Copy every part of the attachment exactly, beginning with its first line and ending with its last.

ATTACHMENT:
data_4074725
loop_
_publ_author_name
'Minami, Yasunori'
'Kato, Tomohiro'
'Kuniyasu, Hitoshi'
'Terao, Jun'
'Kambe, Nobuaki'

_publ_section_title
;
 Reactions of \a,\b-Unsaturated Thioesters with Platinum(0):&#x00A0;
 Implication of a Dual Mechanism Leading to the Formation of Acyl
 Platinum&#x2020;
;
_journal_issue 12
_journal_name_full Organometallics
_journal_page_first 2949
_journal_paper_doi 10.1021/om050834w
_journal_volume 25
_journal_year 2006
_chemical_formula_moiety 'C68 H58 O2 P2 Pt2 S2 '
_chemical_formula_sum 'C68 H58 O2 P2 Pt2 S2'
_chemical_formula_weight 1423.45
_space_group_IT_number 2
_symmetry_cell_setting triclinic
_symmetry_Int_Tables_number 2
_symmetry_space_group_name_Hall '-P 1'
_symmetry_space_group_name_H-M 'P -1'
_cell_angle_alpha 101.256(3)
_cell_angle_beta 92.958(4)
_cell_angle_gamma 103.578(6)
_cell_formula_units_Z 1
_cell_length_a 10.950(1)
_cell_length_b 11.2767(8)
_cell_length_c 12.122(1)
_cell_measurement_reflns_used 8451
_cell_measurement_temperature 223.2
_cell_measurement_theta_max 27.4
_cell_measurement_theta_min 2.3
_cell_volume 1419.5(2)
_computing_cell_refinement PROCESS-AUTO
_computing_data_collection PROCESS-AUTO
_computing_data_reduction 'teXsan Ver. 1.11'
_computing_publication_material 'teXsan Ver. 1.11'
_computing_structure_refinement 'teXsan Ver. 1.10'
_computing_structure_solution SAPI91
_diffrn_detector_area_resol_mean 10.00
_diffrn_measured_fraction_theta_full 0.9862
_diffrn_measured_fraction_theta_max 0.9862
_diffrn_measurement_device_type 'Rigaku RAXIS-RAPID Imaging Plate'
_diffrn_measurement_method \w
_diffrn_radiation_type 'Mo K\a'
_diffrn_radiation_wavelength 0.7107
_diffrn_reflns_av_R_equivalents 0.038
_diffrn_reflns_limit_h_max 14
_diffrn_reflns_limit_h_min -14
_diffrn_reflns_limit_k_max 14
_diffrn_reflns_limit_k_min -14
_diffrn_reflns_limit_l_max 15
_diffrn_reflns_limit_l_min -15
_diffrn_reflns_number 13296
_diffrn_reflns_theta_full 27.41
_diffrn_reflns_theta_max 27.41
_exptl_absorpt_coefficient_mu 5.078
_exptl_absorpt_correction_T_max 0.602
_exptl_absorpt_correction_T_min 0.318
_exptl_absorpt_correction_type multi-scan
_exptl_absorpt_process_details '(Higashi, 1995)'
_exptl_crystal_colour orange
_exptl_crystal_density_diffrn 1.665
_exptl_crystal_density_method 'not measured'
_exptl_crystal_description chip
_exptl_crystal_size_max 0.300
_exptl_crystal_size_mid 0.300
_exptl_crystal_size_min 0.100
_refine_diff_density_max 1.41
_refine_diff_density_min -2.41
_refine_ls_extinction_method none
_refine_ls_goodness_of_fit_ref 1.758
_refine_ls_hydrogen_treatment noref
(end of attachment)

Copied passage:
data_4074725
loop_
_publ_author_name
'Minami, Yasunori'
'Kato, Tomohiro'
'Kuniyasu, Hitoshi'
'Terao, Jun'
'Kambe, Nobuaki'

_publ_section_title
;
 Reactions of \a,\b-Unsaturated Thioesters with Platinum(0):&#x00A0;
 Implication of a Dual Mechanism Leading to the Formation of Acyl
 Platinum&#x2020;
;
_journal_issue 12
_journal_name_full Organometallics
_journal_page_first 2949
_journal_paper_doi 10.1021/om050834w
_journal_volume 25
_journal_year 2006
_chemical_formula_moiety 'C68 H58 O2 P2 Pt2 S2 '
_chemical_formula_sum 'C68 H58 O2 P2 Pt2 S2'
_chemical_formula_weight 1423.45
_space_group_IT_number 2
_symmetry_cell_setting triclinic
_symmetry_Int_Tables_number 2
_symmetry_space_group_name_Hall '-P 1'
_symmetry_space_group_name_H-M 'P -1'
_cell_angle_alpha 101.256(3)
_cell_angle_beta 92.958(4)
_cell_angle_gamma 103.578(6)
_cell_formula_units_Z 1
_cell_length_a 10.950(1)
_cell_length_b 11.2767(8)
_cell_length_c 12.122(1)
_cell_measurement_reflns_used 8451
_cell_measurement_temperature 223.2
_cell_measurement_theta_max 27.4
_cell_measurement_theta_min 2.3
_cell_volume 1419.5(2)
_computing_cell_refinement PROCESS-AUTO
_computing_data_collection PROCESS-AUTO
_computing_data_reduction 'teXsan Ver. 1.11'
_computing_publication_material 'teXsan Ver. 1.11'
_computing_structure_refinement 'teXsan Ver. 1.10'
_computing_structure_solution SAPI91
_diffrn_detector_area_resol_mean 10.00
_diffrn_measured_fraction_theta_full 0.9862
_diffrn_measured_fraction_theta_max 0.9862
_diffrn_measurement_device_type 'Rigaku RAXIS-RAPID Imaging Plate'
_diffrn_measurement_method \w
_diffrn_radiation_type 'Mo K\a'
_diffrn_radiation_wavelength 0.7107
_diffrn_reflns_av_R_equivalents 0.038
_diffrn_reflns_limit_h_max 14
_diffrn_reflns_limit_h_min -14
_diffrn_reflns_limit_k_max 14
_diffrn_reflns_limit_k_min -14
_diffrn_reflns_limit_l_max 15
_diffrn_reflns_limit_l_min -15
_diffrn_reflns_number 13296
_diffrn_reflns_theta_full 27.41
_diffrn_reflns_theta_max 27.41
_exptl_absorpt_coefficient_mu 5.078
_exptl_absorpt_correction_T_max 0.602
_exptl_absorpt_correction_T_min 0.318
_exptl_absorpt_correction_type multi-scan
_exptl_absorpt_process_details '(Higashi, 1995)'
_exptl_crystal_colour orange
_exptl_crystal_density_diffrn 1.665
_exptl_crystal_density_method 'not measured'
_exptl_crystal_description chip
_exptl_crystal_size_max 0.300
_exptl_crystal_size_mid 0.300
_exptl_crystal_size_min 0.100
_refine_diff_density_max 1.41
_refine_diff_density_min -2.41
_refine_ls_extinction_method none
_refine_ls_goodness_of_fit_ref 1.758
_refine_ls_hydrogen_treatment noref